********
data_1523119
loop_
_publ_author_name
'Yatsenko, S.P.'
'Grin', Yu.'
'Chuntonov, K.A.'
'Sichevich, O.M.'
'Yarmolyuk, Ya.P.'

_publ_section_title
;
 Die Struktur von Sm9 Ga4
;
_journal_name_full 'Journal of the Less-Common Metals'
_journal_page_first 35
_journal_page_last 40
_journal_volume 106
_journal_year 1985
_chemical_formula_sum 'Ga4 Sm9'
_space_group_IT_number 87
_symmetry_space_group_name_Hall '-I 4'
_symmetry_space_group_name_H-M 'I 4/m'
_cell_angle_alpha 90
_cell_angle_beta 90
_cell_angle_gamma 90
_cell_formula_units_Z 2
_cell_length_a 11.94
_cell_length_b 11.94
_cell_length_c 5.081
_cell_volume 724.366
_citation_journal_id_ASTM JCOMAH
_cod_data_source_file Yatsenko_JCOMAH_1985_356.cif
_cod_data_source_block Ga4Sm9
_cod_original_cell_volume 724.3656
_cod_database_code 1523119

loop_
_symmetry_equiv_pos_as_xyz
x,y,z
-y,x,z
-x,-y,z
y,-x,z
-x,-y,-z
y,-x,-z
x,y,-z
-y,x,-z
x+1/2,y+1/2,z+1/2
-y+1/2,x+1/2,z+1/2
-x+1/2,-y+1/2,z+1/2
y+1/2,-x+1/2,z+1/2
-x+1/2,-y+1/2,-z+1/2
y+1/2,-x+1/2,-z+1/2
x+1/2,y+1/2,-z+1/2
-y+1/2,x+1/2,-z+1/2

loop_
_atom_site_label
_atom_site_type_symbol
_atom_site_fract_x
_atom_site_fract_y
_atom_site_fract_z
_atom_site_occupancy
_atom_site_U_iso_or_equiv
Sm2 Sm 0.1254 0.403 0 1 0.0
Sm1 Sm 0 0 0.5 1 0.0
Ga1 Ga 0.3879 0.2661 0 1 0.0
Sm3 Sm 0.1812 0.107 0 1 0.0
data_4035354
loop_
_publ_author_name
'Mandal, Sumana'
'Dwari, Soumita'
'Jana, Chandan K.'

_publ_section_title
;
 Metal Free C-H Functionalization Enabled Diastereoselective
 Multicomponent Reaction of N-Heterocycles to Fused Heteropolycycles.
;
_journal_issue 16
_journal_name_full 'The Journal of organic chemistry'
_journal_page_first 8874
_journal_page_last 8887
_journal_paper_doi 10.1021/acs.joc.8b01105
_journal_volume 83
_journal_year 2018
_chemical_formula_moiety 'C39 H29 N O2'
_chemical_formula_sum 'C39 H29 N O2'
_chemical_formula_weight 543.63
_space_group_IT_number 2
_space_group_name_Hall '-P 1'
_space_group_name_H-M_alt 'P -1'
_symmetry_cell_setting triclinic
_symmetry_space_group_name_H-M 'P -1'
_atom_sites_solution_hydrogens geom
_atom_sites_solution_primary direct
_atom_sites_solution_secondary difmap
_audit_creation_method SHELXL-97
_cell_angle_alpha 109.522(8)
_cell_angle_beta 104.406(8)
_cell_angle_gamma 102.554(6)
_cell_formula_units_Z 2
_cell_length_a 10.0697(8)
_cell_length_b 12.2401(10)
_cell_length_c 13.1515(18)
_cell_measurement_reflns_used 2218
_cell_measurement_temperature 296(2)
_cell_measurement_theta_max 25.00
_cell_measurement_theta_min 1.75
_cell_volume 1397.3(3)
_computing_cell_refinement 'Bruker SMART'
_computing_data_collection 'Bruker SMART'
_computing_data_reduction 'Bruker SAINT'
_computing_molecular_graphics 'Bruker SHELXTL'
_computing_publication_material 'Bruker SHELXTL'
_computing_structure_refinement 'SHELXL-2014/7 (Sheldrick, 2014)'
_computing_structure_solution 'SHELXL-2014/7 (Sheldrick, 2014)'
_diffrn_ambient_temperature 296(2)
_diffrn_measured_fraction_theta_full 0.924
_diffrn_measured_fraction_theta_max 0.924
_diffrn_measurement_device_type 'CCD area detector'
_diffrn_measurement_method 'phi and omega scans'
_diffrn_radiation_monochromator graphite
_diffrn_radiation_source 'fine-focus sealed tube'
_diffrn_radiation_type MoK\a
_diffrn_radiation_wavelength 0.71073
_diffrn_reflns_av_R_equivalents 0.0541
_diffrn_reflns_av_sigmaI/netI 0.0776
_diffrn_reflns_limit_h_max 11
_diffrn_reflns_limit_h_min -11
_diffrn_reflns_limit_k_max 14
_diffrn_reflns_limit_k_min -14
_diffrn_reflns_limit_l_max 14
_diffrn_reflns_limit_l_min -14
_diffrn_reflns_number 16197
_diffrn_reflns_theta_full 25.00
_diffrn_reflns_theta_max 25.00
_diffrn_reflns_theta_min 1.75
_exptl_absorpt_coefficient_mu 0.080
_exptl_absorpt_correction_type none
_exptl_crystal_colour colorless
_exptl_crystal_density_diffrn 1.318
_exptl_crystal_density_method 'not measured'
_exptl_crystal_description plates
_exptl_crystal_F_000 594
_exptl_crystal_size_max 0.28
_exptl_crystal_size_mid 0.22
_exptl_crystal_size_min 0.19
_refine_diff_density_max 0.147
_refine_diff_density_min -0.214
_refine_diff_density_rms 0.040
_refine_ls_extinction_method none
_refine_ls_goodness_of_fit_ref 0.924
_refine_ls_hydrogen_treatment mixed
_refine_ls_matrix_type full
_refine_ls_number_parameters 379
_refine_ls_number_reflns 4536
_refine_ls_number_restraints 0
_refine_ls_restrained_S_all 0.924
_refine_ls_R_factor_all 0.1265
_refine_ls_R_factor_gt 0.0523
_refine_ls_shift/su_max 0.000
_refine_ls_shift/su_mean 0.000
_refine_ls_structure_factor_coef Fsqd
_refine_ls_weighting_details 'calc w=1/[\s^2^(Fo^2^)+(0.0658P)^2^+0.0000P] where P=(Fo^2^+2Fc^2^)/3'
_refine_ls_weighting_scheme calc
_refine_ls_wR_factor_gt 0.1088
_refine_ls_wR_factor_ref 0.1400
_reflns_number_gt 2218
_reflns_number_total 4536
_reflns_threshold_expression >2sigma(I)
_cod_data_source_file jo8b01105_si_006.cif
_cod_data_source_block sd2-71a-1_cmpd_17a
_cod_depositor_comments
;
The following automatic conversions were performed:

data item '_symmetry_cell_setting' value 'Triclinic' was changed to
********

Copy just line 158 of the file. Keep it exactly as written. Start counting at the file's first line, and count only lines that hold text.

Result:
_refine_ls_shift/su_max 0.000